Rudy had previously been responsible for pitching Nike on the idea of a pocket of air to cushion their sneaker designs.

First introduced with the Nike Air Tailwind in 1979, that same system would be implemented in Kilgore’s AF-1s, making them the first basketball shoe with Nike’s “Air Technology.”

The same innovations were carried over into Kilgore’s next design, the Nike Air Ships. What was in retrospect a stop-gap between the AF-1 and Air Jordan 1, the Air Ships could have been reduced to a mere piece of trivia for sneaker heads. But as it so happened, the Air Ships would go down in history as the sneakers worn by Michael Jordan in his first-ever NBA games.

Though for years, Nike kept them a secret.

Edelmann had no idea about the Air Ships when he asked MJ for his sneakers way back in 1984. In fact, he wasn’t even a collector. “I primarily asked for the shoes because I thought they were cool, and I looked up to all of these players. In hindsight, I wished I had asked more players for their shoes,” Edelmann said.

Because details like that ruin great storytelling, Nike tried to erase the Air Ships from memory. Despite Jordan only wearing the Air Jordan 1s in an NBA game for the first time in late November of his rookie year, they became known as his first NBA shoe.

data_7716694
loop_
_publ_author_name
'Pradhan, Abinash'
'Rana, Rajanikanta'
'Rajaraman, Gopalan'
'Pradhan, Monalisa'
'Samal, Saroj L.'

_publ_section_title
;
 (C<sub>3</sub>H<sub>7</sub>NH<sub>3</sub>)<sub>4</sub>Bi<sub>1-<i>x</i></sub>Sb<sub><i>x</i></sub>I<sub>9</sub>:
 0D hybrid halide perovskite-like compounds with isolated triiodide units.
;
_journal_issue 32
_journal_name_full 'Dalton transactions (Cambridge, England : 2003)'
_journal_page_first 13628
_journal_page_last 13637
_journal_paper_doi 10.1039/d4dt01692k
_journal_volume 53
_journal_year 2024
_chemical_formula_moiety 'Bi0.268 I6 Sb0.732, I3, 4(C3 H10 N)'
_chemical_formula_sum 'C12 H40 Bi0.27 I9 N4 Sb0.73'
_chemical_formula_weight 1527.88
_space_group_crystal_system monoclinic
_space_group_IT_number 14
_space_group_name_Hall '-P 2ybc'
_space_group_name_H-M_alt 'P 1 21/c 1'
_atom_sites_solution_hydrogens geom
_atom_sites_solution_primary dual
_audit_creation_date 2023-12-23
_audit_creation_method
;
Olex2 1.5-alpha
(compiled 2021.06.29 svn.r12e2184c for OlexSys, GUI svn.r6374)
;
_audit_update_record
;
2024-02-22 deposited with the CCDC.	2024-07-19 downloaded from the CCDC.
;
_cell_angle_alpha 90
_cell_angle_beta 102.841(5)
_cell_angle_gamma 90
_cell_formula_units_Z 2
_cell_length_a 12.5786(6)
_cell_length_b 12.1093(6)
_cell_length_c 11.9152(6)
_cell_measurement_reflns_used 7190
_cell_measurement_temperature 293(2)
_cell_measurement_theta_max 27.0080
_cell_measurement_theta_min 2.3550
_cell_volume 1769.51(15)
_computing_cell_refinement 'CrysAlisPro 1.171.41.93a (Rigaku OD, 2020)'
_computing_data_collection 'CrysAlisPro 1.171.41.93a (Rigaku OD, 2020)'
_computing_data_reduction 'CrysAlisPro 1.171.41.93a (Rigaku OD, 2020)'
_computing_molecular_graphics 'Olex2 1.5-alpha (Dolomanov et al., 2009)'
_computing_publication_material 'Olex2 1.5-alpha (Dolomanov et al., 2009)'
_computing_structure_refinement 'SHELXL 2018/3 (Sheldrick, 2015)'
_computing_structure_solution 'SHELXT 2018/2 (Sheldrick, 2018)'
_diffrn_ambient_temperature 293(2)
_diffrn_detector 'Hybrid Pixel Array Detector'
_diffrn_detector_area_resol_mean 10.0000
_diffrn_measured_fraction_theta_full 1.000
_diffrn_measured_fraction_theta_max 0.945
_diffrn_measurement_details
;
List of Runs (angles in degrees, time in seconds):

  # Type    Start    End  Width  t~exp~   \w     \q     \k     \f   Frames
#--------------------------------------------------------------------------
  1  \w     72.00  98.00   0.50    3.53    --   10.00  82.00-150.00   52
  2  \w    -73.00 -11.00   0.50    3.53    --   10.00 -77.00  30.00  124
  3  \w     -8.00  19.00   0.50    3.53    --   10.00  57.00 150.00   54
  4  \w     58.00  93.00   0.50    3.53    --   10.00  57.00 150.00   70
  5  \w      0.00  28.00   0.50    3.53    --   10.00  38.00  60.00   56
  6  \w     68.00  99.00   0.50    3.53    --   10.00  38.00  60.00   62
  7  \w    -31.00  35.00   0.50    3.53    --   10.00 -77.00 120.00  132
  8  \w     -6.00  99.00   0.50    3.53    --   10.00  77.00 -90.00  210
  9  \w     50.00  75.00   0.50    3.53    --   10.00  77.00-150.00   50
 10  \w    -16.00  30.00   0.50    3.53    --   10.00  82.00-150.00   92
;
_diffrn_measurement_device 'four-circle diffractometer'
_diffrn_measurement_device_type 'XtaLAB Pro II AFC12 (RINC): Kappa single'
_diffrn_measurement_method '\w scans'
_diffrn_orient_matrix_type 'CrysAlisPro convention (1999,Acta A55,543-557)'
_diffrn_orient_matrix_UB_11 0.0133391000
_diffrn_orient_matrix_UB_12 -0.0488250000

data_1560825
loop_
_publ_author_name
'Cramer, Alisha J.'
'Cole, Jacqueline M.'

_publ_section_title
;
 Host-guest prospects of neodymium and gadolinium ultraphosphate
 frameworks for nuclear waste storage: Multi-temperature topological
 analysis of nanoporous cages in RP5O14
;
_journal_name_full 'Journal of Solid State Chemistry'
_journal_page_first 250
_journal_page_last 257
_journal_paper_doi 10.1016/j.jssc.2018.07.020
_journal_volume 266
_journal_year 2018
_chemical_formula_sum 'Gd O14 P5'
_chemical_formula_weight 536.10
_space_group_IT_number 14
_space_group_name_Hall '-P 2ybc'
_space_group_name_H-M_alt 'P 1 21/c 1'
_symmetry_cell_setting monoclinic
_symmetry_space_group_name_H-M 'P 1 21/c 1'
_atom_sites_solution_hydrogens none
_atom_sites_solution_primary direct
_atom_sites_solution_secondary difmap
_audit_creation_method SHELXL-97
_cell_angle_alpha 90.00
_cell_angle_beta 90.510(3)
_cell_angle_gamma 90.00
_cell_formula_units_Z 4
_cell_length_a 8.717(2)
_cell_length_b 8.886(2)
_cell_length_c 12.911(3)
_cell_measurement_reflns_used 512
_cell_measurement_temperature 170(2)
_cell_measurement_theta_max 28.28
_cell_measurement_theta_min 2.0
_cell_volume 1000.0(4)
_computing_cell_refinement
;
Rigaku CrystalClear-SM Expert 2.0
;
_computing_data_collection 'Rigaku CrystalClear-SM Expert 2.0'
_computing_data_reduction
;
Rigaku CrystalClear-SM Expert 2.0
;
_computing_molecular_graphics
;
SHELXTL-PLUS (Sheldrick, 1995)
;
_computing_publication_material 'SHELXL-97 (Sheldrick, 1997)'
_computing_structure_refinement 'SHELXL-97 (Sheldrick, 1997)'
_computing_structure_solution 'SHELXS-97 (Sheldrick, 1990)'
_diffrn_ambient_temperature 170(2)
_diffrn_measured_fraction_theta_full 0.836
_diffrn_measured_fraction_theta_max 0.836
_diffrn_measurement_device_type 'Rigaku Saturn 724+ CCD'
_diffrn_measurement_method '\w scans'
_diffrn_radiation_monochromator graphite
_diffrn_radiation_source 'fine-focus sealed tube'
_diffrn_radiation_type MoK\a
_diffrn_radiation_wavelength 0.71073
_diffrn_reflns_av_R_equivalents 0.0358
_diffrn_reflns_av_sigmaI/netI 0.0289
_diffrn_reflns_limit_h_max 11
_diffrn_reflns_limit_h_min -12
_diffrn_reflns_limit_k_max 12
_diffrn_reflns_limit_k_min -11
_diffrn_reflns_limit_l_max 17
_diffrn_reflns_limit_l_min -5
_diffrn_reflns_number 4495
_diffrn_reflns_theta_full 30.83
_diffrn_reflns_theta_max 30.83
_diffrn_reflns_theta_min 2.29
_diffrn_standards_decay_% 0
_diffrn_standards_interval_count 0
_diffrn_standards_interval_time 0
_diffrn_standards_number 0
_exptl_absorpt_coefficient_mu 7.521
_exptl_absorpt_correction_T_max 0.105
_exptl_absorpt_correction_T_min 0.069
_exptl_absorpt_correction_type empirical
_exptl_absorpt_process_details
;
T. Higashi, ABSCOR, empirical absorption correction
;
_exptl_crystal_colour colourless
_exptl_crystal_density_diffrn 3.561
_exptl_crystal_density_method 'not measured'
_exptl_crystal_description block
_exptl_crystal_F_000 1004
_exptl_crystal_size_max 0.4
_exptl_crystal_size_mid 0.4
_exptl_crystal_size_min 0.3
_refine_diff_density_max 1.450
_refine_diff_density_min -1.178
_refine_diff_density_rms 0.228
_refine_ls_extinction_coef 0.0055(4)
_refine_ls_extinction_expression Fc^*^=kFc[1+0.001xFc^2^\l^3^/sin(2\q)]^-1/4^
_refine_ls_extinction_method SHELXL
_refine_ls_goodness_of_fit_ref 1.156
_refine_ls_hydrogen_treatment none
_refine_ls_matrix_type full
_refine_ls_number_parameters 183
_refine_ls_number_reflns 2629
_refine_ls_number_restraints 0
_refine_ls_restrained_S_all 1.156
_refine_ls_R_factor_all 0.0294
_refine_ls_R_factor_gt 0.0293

The myth carried Nike to the March 1985 retail launch of the Air Jordan 1s, marking the first in a line of sneakers that rivaled Jordan’s on-court greatness in popularity and has dominated in terms of longevity.

Nike stuck to its story for decades — never releasing a retro or mentioning the Air Ships at all.

The company essentially rewrote history.

Finally, the Jordan Brand Twitter account posted a photo of MJ wearing Air Ships on the 30th anniversary of his NBA debut.

Not long after, the earliest known regular-season pair of Jordan’s game-worn sneakers came up for auction at Sotheby’s. The red and white Air Ships were signed by Jordan and matched to his fifth NBA game in 1984. After decades in the dark, the Air Ships became the first pair of sneakers to ever sell at auction for more than $1 million. They shattered the record, with bidding ending at nearly $1.5 million.

This caught Edelmann’s eye. He knew his pair of game-worn Jordans were valuable, but now he knew for sure.

Though unable to photo-match the sneakers, they were believed to be worn by MJ during one of two visits the Bulls made to Detroit during the early part of his rookie campaign: Nov. 7, 1984, (MJ’s sixth game) or Dec. 12. If the sneakers were worn during the November matchup, that would make them the second-earliest pair of game-worn sneakers from Jordan’s NBA career to ever sell.

Though subsequent sales of the Nike Air Ships have shown a decline from that eye-popping result, it’s still incredibly rare to see a pair at auction, let alone one never-before-seen by the public.

“I hung them on the walls in my room when I was a kid,” Edelmann said. “I knew his were the best ones that I had received so I put them in the center of the collection on my walls.”

Will Stern is a reporter and editor for cllct.